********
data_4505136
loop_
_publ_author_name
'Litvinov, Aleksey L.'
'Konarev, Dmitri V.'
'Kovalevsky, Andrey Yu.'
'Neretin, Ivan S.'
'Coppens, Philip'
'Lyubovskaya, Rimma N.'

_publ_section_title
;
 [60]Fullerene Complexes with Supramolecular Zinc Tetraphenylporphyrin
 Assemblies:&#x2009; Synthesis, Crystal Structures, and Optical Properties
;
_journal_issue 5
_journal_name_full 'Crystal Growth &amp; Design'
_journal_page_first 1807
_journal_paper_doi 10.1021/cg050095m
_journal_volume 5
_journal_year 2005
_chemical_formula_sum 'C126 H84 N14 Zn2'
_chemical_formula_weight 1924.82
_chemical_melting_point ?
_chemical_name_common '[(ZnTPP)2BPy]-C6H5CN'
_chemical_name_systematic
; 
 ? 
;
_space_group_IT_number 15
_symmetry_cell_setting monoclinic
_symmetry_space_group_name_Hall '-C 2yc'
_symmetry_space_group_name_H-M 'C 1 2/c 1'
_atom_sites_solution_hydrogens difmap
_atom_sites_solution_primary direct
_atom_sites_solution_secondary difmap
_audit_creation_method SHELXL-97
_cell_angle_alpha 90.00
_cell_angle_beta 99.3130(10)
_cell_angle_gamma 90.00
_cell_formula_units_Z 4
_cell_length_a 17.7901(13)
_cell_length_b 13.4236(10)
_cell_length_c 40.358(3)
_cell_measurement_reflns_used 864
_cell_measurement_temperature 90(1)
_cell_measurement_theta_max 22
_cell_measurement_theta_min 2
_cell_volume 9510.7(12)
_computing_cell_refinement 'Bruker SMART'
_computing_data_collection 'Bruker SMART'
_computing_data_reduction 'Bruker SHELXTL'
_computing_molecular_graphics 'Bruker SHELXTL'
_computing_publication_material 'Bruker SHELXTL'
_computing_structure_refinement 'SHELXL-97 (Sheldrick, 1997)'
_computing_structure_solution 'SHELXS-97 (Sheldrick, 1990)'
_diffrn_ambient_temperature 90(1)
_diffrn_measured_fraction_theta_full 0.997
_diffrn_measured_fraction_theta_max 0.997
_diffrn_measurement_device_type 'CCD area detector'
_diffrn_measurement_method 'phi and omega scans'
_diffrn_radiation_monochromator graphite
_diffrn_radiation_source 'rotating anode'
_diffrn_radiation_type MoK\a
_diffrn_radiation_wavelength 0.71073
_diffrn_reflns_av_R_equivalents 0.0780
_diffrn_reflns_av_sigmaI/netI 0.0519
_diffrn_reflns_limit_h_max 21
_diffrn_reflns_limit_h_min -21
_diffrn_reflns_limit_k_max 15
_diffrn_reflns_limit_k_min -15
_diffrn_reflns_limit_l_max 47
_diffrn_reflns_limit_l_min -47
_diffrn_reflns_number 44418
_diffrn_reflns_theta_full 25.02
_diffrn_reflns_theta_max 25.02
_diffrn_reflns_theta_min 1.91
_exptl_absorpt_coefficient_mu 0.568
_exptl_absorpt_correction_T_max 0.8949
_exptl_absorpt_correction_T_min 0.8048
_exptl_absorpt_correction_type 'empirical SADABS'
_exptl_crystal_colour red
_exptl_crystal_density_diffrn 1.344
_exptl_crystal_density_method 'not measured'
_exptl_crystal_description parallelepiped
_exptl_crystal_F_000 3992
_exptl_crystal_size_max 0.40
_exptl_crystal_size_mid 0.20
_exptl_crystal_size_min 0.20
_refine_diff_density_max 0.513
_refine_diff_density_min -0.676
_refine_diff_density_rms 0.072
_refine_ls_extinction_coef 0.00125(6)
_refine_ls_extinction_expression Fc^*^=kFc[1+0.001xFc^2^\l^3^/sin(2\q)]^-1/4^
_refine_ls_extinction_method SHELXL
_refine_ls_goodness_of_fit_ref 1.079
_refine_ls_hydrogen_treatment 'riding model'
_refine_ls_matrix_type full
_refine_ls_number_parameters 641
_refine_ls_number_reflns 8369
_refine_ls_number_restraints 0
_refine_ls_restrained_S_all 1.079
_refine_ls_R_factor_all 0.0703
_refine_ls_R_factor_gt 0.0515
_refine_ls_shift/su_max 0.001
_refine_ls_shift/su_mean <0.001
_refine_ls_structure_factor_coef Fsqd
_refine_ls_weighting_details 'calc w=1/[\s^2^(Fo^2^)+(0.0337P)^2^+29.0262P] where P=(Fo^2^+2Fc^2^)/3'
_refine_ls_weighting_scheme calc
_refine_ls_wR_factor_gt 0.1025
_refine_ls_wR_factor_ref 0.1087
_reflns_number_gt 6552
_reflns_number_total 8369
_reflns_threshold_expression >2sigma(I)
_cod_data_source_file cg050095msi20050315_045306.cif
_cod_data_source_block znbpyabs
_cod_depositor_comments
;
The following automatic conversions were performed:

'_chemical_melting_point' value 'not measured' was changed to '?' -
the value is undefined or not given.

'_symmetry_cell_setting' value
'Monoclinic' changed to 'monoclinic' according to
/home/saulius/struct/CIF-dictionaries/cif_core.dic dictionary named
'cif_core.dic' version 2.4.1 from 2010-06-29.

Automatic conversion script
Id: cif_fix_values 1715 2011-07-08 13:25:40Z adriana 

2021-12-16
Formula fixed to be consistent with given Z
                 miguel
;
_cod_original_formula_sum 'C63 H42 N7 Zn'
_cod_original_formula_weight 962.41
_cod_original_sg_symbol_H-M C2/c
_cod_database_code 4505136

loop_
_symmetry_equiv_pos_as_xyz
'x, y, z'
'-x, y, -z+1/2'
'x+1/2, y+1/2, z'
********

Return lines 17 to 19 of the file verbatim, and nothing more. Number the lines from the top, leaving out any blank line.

_journal_page_first 1807
_journal_paper_doi 10.1021/cg050095m
_journal_volume 5